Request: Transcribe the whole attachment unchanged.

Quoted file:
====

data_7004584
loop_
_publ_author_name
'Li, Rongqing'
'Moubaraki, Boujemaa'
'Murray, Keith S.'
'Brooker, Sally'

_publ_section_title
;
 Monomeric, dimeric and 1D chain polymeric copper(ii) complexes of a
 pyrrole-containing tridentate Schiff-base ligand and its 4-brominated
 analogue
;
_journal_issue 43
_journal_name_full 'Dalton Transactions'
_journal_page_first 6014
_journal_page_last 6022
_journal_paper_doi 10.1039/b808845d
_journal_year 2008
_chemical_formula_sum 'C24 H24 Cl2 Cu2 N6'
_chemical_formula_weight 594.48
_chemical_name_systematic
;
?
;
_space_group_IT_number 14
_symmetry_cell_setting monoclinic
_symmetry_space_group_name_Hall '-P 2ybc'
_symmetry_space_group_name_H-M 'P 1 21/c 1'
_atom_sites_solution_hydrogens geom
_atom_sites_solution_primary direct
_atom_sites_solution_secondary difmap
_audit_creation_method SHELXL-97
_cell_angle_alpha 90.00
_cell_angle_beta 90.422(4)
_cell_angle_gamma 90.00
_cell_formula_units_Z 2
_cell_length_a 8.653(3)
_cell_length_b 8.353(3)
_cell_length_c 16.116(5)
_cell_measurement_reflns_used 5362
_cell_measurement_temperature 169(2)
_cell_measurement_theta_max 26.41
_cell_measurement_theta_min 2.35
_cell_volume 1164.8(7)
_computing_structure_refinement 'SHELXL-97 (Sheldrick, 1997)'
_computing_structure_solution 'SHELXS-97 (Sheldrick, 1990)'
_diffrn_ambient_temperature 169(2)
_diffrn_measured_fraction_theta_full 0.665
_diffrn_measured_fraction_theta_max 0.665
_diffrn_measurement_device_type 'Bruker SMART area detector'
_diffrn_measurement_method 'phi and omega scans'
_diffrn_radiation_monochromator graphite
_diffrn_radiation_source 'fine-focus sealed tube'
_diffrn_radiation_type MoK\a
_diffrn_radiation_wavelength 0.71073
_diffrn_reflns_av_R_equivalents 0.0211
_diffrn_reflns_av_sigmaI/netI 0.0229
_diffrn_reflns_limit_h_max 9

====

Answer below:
data_7004584
loop_
_publ_author_name
'Li, Rongqing'
'Moubaraki, Boujemaa'
'Murray, Keith S.'
'Brooker, Sally'

_publ_section_title
;
 Monomeric, dimeric and 1D chain polymeric copper(ii) complexes of a
 pyrrole-containing tridentate Schiff-base ligand and its 4-brominated
 analogue
;
_journal_issue 43
_journal_name_full 'Dalton Transactions'
_journal_page_first 6014
_journal_page_last 6022
_journal_paper_doi 10.1039/b808845d
_journal_year 2008
_chemical_formula_sum 'C24 H24 Cl2 Cu2 N6'
_chemical_formula_weight 594.48
_chemical_name_systematic
;
?
;
_space_group_IT_number 14
_symmetry_cell_setting monoclinic
_symmetry_space_group_name_Hall '-P 2ybc'
_symmetry_space_group_name_H-M 'P 1 21/c 1'
_atom_sites_solution_hydrogens geom
_atom_sites_solution_primary direct
_atom_sites_solution_secondary difmap
_audit_creation_method SHELXL-97
_cell_angle_alpha 90.00
_cell_angle_beta 90.422(4)
_cell_angle_gamma 90.00
_cell_formula_units_Z 2
_cell_length_a 8.653(3)
_cell_length_b 8.353(3)
_cell_length_c 16.116(5)
_cell_measurement_reflns_used 5362
_cell_measurement_temperature 169(2)
_cell_measurement_theta_max 26.41
_cell_measurement_theta_min 2.35
_cell_volume 1164.8(7)
_computing_structure_refinement 'SHELXL-97 (Sheldrick, 1997)'
_computing_structure_solution 'SHELXS-97 (Sheldrick, 1990)'
_diffrn_ambient_temperature 169(2)
_diffrn_measured_fraction_theta_full 0.665
_diffrn_measured_fraction_theta_max 0.665
_diffrn_measurement_device_type 'Bruker SMART area detector'
_diffrn_measurement_method 'phi and omega scans'
_diffrn_radiation_monochromator graphite
_diffrn_radiation_source 'fine-focus sealed tube'
_diffrn_radiation_type MoK\a
_diffrn_radiation_wavelength 0.71073
_diffrn_reflns_av_R_equivalents 0.0211
_diffrn_reflns_av_sigmaI/netI 0.0229
_diffrn_reflns_limit_h_max 9